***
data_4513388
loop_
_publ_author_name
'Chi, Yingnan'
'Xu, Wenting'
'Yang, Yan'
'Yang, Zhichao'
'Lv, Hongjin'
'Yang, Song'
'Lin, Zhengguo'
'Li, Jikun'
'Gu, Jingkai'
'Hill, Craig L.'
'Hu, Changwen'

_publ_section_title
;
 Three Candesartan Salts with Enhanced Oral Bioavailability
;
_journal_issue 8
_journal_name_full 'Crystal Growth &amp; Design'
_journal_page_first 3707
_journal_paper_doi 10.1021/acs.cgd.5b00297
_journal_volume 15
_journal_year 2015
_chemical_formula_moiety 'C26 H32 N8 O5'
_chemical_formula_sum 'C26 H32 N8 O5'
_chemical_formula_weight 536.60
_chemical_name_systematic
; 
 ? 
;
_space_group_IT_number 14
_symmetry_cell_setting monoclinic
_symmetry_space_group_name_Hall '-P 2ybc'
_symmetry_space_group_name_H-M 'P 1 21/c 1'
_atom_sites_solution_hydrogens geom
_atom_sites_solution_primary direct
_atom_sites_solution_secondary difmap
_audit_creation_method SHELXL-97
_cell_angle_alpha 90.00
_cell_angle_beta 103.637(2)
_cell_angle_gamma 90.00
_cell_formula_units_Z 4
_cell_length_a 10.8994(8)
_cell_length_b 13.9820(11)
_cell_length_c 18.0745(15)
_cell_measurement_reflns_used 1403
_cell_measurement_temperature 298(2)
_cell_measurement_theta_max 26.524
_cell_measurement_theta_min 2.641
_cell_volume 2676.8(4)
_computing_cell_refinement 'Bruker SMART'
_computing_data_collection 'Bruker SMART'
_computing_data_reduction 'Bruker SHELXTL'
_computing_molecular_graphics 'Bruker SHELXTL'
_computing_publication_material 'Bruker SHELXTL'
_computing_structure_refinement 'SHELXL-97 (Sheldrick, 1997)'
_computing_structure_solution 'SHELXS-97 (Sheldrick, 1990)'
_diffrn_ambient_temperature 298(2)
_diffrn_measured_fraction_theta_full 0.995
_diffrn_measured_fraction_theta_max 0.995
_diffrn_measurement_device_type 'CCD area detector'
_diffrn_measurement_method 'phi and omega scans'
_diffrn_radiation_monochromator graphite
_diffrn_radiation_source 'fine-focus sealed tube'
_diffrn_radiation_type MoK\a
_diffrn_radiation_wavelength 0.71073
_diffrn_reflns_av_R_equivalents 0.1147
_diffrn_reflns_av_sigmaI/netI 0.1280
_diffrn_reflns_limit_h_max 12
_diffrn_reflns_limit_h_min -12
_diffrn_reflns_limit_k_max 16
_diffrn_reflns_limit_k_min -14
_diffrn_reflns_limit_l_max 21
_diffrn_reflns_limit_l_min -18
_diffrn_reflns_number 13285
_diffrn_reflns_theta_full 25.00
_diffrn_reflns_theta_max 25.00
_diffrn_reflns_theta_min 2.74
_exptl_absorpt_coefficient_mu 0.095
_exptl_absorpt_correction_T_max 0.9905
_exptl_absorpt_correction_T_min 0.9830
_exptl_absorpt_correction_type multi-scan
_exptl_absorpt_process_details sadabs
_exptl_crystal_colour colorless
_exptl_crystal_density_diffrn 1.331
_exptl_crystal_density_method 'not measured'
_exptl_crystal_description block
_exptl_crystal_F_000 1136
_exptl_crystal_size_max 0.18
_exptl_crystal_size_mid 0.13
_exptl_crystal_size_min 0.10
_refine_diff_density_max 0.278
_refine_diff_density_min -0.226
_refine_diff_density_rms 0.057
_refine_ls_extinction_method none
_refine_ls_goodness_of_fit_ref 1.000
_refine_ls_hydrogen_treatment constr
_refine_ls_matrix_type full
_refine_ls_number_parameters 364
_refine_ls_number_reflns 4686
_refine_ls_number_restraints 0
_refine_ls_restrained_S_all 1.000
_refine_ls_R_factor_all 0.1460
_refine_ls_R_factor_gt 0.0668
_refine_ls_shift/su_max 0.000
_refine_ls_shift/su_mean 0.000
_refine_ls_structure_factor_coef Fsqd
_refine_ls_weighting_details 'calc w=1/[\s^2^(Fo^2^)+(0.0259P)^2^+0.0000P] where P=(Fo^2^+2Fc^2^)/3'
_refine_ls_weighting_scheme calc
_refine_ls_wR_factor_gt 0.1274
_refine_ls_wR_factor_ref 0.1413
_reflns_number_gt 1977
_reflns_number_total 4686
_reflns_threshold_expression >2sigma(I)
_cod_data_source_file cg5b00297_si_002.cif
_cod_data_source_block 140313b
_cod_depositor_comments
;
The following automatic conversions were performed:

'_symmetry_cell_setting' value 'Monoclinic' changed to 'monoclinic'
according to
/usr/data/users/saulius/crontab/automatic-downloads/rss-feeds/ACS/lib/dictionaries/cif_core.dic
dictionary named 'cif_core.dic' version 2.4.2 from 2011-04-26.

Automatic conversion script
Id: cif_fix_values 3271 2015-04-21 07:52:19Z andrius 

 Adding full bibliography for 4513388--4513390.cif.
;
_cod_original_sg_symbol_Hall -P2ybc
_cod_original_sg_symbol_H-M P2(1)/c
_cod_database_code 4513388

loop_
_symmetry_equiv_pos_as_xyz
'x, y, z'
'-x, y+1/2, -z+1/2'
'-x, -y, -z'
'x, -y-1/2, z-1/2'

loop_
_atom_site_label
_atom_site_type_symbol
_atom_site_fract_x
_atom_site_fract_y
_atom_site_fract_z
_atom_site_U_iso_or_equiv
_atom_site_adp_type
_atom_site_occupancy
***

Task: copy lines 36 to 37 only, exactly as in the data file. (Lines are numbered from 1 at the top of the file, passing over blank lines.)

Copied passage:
_atom_sites_solution_hydrogens geom
_atom_sites_solution_primary direct